A few months later I watched Julien’s Looking for Langston for the first time. Queer Black desire is so brazenly explored in the main character’s dream spaces, merging photography and film to shift from dance scenes to memories of queer lovers in bed. In the film’s opening scene, funeral attendees stare at Langston Hughes’s body in a casket, and then the film shifts to images of Hughes’s work. It inspired me to watch the dreamy depictions of Hughes enthralled by his lover and realise that I could display the same once-taboo desire in my own work. I marvelled at smiling queer Black men twirling through banquet halls, a vision of a past and reality I hungered for. This dream space of creative possibility was a launchpad for imagining another possible future. The film oered a tool that helped me revisit my own past – to help me understand how visualising the past, even if it is a dream space, can help us survive the terrors of the present through examinations of real and imagined histories. I understood that we must reckon with the dead, in order for our grief to not control us.
For many queer Black artists, we see life and violence through a multiplicity of intersections. Death becomes the threshold we must cross to create an authentic, alternative world within our reality. In Looking for Langston, Julien asserts that the celebration and memorialising of queer love should have been centrestage during the ¯°±© crisis, a riposte to repression and murder of the soul.
A parallel collapsing of time takes place in Lessons of the Hour (2019), a tenscreen video installation exploring the life of nineteenth-century writer and abolitionist Frederick Douglass. The images recreate moments in his life, such as a view of cotton fields in which he is forced to work, or later speaking to audiences about abolition, with narration that draws on his writing. Sounds like the sharp cracking of whips draw the viewer back into his time. Among the many screens, we are placed within Douglass’s imagined interiority as he navigates escaping slavery and advocating for its end. Julien noted when we spoke of completing the film in the two years before the George Floyd protests of 2020; the subsequent events, he said, deepened his conviction to make use of the camera as a weapon against anti-black forces that continue to haunt the present.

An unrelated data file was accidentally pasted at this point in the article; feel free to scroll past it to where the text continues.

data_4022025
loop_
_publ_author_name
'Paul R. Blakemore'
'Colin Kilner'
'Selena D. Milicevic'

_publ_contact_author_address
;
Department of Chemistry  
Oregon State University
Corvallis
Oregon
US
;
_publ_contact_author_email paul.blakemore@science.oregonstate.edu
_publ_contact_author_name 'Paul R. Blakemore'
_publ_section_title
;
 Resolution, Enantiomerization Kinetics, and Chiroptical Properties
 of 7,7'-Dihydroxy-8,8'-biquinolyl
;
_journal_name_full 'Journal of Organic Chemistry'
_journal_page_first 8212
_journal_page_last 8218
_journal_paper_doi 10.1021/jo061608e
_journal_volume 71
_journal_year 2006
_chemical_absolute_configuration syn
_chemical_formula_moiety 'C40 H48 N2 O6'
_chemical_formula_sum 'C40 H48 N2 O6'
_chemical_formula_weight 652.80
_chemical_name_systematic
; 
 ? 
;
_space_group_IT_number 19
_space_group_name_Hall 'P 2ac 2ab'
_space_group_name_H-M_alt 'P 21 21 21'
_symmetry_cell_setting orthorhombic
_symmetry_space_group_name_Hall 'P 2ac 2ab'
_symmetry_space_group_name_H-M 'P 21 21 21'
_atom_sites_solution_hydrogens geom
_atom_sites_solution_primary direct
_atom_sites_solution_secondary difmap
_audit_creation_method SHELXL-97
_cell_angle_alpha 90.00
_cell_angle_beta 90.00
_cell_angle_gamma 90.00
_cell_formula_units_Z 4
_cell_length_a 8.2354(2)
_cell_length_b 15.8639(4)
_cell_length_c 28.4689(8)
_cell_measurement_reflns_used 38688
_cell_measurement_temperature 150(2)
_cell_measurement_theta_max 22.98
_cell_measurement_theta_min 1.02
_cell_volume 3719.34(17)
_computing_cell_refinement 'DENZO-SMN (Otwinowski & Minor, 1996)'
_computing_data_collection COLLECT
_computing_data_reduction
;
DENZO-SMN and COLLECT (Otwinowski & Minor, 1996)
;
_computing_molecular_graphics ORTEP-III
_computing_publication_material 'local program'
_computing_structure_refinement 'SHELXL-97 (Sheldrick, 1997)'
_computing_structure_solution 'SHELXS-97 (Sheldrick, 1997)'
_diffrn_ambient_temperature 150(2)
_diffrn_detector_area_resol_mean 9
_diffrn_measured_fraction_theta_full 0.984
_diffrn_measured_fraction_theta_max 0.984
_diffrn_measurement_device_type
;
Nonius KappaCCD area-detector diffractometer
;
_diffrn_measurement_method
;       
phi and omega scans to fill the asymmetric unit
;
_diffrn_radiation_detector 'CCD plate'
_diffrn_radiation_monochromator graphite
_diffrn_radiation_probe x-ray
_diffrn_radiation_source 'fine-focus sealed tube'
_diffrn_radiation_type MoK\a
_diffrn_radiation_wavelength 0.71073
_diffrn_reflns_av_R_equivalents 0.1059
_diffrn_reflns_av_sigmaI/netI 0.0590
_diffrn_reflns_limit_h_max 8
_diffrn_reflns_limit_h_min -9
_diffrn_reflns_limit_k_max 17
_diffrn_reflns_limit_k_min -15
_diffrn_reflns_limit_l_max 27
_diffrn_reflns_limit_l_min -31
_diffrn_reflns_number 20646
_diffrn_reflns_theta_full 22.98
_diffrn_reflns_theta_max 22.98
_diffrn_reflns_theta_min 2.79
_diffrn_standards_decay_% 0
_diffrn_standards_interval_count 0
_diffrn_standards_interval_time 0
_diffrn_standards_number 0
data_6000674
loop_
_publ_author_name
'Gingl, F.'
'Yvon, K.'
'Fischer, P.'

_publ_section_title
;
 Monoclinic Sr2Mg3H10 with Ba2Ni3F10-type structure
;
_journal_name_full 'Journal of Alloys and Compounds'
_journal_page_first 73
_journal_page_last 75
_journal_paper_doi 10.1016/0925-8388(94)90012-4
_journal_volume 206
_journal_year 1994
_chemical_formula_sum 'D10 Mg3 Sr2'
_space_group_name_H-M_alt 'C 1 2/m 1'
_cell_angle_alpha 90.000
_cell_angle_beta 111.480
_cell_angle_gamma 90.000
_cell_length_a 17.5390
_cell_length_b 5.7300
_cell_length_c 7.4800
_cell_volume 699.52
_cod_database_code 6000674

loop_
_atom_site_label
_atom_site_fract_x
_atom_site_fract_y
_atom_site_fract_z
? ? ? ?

Throughout his body of work, Julien has worked diligently to break the boundaries of memory, genre and linear representation of
Julien dares to oer himself and other queer Black artists, like me, permission to see how art can become a vital transgression against a complex world
queer desire. In his first feature film, Young Soul Rebels (1991), Julien makes use of both the documentary and thriller genres to give a portrait of London’s vibrant scene at a time when queer Black narratives were considered far more taboo. Childhood best friends and funk-music pirate-radio ±¸s Chris and Caz grapple with the murder oftheirgayfriend¹¸.thelondonsummerisdepictedwithsomewhat muted tones and in stark contrast to the dramatic style of partygoers in leather, chains, mesh tank-tops and dyed hair. The exuberant nightlife is oset by the main characters grappling with their changing friendship, as Caz explores his queerness through a fling with a white punk and Chris is unjustly accused of ¹¸’s murder by police. Moments after finding out about their friend’s death, Caz says to Chris, “I know it ain’t right, but I just keep thinking, it could’ve been me, you know?”